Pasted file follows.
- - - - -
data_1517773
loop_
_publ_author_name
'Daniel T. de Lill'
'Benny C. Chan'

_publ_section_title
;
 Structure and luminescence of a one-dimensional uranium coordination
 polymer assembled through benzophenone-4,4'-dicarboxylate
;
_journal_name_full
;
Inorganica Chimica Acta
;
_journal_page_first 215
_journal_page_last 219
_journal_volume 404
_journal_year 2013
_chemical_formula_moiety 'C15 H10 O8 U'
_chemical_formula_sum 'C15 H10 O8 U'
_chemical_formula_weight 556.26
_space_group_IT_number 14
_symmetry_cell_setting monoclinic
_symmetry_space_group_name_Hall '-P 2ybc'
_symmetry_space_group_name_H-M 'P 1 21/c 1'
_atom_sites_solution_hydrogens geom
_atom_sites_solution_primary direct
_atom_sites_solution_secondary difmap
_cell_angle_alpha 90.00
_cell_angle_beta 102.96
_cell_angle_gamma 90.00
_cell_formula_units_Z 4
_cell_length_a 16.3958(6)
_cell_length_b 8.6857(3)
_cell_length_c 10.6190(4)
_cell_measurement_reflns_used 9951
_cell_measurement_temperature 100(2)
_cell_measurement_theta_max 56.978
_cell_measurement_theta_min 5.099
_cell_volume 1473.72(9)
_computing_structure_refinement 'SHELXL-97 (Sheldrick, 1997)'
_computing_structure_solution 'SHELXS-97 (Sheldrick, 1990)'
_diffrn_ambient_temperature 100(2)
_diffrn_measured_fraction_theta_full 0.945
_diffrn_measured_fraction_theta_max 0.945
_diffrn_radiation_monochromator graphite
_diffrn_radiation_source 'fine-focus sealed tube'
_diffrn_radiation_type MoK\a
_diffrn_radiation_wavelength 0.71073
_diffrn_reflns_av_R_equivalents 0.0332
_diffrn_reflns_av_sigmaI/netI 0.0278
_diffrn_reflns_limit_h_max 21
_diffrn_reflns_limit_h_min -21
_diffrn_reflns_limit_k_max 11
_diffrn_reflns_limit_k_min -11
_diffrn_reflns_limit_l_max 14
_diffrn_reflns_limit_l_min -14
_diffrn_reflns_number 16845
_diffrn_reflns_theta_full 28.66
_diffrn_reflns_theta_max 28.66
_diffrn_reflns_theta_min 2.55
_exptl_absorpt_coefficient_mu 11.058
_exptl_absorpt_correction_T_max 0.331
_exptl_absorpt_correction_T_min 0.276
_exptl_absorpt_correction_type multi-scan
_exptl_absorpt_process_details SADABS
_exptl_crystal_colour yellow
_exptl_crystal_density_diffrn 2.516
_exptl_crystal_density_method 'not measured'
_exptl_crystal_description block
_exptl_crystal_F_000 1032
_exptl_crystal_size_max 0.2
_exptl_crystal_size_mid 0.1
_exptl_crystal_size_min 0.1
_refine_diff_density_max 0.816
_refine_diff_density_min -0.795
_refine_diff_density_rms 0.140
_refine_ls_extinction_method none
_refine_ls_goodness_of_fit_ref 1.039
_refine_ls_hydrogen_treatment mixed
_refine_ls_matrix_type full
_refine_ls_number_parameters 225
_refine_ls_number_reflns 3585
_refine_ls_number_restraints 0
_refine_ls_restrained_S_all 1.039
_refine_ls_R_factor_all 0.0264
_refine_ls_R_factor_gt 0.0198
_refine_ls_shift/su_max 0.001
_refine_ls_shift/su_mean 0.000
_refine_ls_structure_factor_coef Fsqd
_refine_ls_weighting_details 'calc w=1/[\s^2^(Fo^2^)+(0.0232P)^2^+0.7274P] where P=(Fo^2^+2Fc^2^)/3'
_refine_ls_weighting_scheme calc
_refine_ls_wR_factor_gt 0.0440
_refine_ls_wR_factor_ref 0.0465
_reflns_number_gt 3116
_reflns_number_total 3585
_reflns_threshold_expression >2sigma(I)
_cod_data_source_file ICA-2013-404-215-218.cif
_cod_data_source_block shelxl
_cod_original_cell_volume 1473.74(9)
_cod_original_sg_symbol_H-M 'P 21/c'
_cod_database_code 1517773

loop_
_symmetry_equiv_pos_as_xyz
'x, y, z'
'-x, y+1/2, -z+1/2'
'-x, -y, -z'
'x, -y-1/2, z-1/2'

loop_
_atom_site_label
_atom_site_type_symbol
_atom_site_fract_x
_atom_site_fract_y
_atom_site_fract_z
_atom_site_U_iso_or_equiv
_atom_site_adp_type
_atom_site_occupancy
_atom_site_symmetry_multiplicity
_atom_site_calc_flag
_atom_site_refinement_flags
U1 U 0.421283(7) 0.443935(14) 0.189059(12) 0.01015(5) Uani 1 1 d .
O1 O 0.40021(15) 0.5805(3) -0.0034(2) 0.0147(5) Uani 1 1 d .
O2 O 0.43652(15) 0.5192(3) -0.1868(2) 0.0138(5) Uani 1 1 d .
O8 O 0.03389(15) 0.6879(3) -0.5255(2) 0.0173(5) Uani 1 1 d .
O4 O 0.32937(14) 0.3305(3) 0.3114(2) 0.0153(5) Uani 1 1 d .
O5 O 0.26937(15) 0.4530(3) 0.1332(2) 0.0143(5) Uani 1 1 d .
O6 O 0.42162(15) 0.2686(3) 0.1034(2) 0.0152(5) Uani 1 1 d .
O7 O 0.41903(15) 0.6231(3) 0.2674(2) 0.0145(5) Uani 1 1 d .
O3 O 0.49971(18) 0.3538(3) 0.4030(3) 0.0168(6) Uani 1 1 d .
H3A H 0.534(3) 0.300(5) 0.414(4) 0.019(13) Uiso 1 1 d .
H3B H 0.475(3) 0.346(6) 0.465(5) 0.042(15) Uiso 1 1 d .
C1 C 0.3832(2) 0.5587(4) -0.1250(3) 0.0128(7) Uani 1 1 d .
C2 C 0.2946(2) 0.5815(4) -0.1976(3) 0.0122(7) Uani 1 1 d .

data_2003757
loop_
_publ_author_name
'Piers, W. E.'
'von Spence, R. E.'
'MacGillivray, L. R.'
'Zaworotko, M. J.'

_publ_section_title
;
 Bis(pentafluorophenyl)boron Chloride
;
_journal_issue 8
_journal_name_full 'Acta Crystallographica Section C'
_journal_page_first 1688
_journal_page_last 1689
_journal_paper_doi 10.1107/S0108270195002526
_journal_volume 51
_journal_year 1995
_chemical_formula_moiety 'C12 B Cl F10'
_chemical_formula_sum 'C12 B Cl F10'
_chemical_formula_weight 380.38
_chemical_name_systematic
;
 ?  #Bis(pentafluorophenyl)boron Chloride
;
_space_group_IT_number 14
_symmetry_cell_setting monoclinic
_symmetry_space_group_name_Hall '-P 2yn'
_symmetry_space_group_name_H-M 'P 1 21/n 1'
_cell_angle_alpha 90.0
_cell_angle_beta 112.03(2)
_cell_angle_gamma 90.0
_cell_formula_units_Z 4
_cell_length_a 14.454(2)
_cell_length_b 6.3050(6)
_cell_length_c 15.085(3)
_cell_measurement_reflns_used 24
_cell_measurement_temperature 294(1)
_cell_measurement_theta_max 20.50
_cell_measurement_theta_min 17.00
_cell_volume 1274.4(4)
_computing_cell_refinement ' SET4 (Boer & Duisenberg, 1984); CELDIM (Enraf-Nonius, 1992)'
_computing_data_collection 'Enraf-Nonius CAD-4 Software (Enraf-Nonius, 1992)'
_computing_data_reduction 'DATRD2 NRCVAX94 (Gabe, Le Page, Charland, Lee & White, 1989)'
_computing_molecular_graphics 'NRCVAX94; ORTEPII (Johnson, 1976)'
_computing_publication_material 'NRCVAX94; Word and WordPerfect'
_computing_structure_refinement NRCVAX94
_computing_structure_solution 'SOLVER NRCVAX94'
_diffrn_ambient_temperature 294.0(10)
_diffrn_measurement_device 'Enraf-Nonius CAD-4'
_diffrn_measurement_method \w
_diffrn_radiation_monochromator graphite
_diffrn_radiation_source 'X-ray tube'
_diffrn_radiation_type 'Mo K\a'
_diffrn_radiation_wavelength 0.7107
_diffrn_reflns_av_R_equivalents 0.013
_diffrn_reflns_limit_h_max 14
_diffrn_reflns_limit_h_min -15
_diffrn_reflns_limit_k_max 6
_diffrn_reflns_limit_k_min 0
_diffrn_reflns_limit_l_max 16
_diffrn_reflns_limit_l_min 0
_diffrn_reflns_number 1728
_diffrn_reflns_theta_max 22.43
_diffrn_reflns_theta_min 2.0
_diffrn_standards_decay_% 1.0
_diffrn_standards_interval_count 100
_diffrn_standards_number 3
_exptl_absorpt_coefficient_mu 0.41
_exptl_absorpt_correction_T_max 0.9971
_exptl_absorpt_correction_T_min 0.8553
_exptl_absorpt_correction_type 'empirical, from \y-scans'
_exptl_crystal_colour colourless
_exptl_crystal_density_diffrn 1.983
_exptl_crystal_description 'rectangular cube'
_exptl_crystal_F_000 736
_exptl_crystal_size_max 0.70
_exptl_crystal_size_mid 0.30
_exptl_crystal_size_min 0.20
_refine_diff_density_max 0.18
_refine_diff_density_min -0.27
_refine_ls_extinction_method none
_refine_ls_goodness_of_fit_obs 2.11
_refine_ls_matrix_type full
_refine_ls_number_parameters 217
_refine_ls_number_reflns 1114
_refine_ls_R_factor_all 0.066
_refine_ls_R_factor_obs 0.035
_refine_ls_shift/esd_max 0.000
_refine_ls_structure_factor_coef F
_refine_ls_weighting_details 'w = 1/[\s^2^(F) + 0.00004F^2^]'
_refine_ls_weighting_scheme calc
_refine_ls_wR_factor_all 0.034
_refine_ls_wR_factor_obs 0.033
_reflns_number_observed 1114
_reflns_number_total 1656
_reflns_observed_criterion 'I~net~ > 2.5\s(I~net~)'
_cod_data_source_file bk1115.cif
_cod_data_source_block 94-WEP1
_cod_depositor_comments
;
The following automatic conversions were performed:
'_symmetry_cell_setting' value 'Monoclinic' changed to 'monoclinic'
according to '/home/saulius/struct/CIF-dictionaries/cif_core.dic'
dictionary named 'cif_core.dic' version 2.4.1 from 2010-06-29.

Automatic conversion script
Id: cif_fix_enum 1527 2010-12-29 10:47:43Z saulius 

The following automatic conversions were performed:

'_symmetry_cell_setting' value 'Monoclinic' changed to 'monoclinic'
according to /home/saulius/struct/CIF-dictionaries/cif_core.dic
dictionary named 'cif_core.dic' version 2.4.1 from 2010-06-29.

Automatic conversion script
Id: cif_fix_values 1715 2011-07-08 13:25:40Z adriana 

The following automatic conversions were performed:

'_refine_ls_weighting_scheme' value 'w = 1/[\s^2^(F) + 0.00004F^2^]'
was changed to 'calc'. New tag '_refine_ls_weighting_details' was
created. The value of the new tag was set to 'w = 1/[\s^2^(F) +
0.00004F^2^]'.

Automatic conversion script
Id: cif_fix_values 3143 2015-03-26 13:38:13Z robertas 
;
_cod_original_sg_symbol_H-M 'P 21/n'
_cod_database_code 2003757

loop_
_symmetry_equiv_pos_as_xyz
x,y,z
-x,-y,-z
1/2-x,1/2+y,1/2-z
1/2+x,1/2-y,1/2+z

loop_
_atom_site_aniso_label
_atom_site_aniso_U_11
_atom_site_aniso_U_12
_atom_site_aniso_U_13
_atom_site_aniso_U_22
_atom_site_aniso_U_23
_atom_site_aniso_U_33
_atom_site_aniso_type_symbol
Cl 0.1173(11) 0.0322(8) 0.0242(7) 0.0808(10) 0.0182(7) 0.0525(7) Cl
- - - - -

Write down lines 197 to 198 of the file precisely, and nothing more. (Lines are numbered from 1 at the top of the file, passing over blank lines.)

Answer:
_diffrn_reflns_theta_max 22.43
_diffrn_reflns_theta_min 2.0